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Old 13-11-2017, 11:08 AM   #1
jaysix
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Default Exhibition layout heights

Having visited the Spalding model railway show at the weekend with my son and grandson, which I found very good except for the height of most of the layouts on display.My son had to carry my grandson most of the time to enable him to see the layouts (which after several hours got a bit difficult).The same problem applies to dissabbled people using wheel chairs and buggies.Please modellers can you bear this in mind when constructing layouts ,after all the main perperse of exhibitions is for the public to see your work .If we do not change, they may realise they are not getting value for money and stop comming
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Old 13-11-2017, 11:32 AM   #2
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Good point which has not crossed my mind. I wonder if the layout owners do that to keep tiny hands from damaging the displays. When in Dads arms they cant touch anything. Perhaps lowering the displays and putting perspex along the front may be good idea.
I noticed yesterday a young lad with his Dad trying to play with some coaches on the track. His Dad just let him get on with it. Perhaps that is the reason for making them higher.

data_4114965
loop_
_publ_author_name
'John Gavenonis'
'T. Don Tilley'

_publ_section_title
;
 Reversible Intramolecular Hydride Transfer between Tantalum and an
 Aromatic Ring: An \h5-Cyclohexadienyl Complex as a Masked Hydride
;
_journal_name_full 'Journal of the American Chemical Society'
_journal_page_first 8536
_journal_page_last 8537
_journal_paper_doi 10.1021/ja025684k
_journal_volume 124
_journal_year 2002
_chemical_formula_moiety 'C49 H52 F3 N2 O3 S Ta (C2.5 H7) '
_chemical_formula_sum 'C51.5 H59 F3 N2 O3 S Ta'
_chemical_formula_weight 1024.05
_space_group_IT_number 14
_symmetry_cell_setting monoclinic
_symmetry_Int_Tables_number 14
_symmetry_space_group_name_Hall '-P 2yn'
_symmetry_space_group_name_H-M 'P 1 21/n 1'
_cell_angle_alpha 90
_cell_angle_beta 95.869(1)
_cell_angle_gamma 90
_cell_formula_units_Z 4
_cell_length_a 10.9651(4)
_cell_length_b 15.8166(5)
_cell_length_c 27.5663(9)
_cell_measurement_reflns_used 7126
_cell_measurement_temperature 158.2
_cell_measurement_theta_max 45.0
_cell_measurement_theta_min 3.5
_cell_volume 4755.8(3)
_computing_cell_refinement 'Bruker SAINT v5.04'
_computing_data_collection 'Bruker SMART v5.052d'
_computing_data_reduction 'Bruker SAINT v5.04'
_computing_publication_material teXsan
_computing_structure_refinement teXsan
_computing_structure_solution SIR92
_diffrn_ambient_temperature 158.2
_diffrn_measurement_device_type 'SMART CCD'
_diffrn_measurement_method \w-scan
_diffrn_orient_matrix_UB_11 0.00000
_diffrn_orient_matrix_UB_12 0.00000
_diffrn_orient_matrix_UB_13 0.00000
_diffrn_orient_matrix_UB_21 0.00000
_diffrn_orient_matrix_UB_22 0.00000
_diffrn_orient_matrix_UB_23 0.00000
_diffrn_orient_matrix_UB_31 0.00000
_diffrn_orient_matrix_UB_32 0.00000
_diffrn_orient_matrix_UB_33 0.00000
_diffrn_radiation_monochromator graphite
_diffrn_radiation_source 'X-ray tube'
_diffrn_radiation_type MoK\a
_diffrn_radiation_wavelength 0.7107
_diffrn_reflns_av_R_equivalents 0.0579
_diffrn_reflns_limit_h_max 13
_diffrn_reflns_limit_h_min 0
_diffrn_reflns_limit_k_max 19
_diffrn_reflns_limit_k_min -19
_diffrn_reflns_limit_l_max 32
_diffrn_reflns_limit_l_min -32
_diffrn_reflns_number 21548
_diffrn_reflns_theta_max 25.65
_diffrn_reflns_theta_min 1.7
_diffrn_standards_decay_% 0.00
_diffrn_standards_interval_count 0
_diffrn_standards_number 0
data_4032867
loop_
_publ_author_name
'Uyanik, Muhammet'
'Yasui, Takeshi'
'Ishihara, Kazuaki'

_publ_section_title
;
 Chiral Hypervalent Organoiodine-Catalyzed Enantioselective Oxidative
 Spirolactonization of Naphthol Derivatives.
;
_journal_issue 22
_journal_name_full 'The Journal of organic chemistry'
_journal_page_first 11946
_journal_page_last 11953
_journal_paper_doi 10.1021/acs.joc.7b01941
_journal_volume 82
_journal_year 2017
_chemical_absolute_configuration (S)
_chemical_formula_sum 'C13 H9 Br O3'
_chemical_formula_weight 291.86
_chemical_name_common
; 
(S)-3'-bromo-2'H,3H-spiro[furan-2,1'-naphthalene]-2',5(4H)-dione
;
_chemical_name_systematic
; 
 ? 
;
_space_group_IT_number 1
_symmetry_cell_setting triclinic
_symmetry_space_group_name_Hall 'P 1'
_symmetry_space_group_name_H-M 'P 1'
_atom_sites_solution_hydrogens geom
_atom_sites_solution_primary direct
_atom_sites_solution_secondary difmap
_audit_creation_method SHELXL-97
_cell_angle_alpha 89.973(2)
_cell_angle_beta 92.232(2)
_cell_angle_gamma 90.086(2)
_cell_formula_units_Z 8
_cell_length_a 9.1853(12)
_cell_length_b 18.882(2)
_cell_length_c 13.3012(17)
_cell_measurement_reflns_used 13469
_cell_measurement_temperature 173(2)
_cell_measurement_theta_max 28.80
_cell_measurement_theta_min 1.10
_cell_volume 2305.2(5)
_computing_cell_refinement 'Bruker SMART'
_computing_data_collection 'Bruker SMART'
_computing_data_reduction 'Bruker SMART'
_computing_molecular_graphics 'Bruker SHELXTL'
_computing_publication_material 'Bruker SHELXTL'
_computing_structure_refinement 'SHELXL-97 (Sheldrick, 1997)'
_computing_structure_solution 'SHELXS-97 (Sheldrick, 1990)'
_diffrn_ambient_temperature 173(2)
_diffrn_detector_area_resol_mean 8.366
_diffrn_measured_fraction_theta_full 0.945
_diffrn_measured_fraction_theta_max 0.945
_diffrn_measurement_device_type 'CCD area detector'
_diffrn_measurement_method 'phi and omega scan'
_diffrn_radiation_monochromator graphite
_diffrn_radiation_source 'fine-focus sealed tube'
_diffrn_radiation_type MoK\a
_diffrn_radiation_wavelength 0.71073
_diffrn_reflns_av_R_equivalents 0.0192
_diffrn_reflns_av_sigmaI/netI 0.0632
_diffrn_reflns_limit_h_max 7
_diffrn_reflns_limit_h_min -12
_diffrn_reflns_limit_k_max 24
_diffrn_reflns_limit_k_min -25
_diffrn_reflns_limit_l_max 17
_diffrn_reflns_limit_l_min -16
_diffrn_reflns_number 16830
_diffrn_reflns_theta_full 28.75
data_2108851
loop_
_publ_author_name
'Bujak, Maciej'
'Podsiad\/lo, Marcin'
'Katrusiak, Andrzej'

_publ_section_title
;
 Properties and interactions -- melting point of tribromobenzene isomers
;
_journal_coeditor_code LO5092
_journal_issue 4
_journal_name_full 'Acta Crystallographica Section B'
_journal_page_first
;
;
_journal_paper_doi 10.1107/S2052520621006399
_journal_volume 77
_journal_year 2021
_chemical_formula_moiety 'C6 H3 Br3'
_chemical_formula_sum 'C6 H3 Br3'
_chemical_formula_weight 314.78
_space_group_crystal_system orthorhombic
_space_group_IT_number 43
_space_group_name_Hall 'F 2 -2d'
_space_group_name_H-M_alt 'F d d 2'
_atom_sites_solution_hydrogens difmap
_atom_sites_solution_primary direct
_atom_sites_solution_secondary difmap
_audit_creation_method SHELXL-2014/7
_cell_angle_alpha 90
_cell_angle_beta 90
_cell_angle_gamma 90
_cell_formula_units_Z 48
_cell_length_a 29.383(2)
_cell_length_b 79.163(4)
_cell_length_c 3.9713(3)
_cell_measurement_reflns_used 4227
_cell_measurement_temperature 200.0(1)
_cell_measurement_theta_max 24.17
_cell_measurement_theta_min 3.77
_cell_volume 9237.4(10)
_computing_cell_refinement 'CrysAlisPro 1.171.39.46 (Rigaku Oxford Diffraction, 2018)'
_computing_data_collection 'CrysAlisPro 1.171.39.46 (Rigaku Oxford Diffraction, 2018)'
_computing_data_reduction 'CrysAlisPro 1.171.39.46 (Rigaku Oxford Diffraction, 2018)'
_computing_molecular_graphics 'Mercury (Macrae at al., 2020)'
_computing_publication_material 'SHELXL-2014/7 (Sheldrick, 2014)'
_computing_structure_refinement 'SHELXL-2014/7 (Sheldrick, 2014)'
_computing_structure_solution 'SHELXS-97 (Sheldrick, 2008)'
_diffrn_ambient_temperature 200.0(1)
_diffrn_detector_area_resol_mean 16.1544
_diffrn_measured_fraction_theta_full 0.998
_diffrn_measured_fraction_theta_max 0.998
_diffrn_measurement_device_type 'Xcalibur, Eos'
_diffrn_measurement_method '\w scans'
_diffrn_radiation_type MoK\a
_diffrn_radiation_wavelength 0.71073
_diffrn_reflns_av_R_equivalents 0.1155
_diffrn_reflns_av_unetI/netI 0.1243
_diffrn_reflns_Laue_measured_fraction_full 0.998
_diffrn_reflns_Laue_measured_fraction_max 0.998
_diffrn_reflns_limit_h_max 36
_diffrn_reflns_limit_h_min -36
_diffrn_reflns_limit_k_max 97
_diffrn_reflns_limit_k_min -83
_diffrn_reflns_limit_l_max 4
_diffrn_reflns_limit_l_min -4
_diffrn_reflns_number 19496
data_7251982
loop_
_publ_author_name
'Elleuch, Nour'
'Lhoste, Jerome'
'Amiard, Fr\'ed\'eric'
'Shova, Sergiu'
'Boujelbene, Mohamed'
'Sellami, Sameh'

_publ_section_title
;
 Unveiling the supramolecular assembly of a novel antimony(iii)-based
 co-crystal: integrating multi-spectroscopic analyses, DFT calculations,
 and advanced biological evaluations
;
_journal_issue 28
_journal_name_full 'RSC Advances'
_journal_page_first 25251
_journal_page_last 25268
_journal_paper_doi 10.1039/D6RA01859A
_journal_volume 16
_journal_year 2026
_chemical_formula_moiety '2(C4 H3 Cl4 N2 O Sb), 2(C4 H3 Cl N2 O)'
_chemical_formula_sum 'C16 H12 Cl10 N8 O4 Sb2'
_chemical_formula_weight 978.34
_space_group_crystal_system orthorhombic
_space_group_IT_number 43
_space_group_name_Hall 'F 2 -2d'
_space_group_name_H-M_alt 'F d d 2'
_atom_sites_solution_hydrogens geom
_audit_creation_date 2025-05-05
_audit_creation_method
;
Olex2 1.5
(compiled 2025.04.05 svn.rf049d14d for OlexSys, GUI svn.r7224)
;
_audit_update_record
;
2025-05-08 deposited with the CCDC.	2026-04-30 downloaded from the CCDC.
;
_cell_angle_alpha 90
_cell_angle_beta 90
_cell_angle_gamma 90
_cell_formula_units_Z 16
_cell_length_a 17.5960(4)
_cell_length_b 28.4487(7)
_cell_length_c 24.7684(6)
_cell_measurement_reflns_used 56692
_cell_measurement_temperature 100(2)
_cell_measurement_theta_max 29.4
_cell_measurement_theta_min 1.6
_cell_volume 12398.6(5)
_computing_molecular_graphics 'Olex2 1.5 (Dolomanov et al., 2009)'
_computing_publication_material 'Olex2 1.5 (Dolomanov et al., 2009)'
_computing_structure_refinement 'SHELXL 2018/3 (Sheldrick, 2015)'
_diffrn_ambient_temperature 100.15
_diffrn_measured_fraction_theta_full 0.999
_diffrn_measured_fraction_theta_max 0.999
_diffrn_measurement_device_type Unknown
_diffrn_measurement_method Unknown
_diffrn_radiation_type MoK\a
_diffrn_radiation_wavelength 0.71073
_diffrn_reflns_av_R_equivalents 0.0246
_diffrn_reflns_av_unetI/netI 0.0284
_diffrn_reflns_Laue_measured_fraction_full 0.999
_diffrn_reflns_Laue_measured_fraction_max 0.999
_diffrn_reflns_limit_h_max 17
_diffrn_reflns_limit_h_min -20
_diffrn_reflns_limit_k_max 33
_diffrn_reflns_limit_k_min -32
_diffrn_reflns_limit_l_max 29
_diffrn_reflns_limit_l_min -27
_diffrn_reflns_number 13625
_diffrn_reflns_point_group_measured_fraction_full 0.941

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Old 13-11-2017, 11:38 AM   #3
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Its an interesting point.
Too low though and it becomes difficult for the operators to bend down so much.
On the other hand it may be breaching disability legislation .
I see quite a few little kids with lightweight plastic steps so they can see the layouts.
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Old 13-11-2017, 11:40 AM   #4
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Hi jaysix - This is a difficult one to answer, as it can be easily interpreted as not caring, but young children and wheelchair users are a minority at most of the exhibitions I have attended - but that is not to say they should not be catered for. You have to appreciate that when constructing a layout whether for home use or exhibitions purposes, there is a great deal underneath the boards as well as whats on top. My own (home) layout has the top surfaces at 39inches -many will build at 36inches - the normal kitchen worktop height - also at most exhibitions I have attended the layout operators spend there time standing - so would not want a layout to low. Any lower and difficulties start to arise with building and maintenance. At many of the shows I have attended, young children often can be seen carry either a plastic bucket or the step that comes from Mothercare to assist with climbing into the bath, using the toilet and the washbasin. As I said a difficult question to answer without appearing not to care - which is certainly not the case - exhibitions should and are open to all. Barry
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Old 13-11-2017, 11:45 AM   #5
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Some of the shows I go to have plastic steps to lend to small children. To be honest layouts need to be about 3 feet high. If they are too low they make it difficult for the majority of people to view the layout. Also low layouts need extra high backscenes to hide what is going on behind.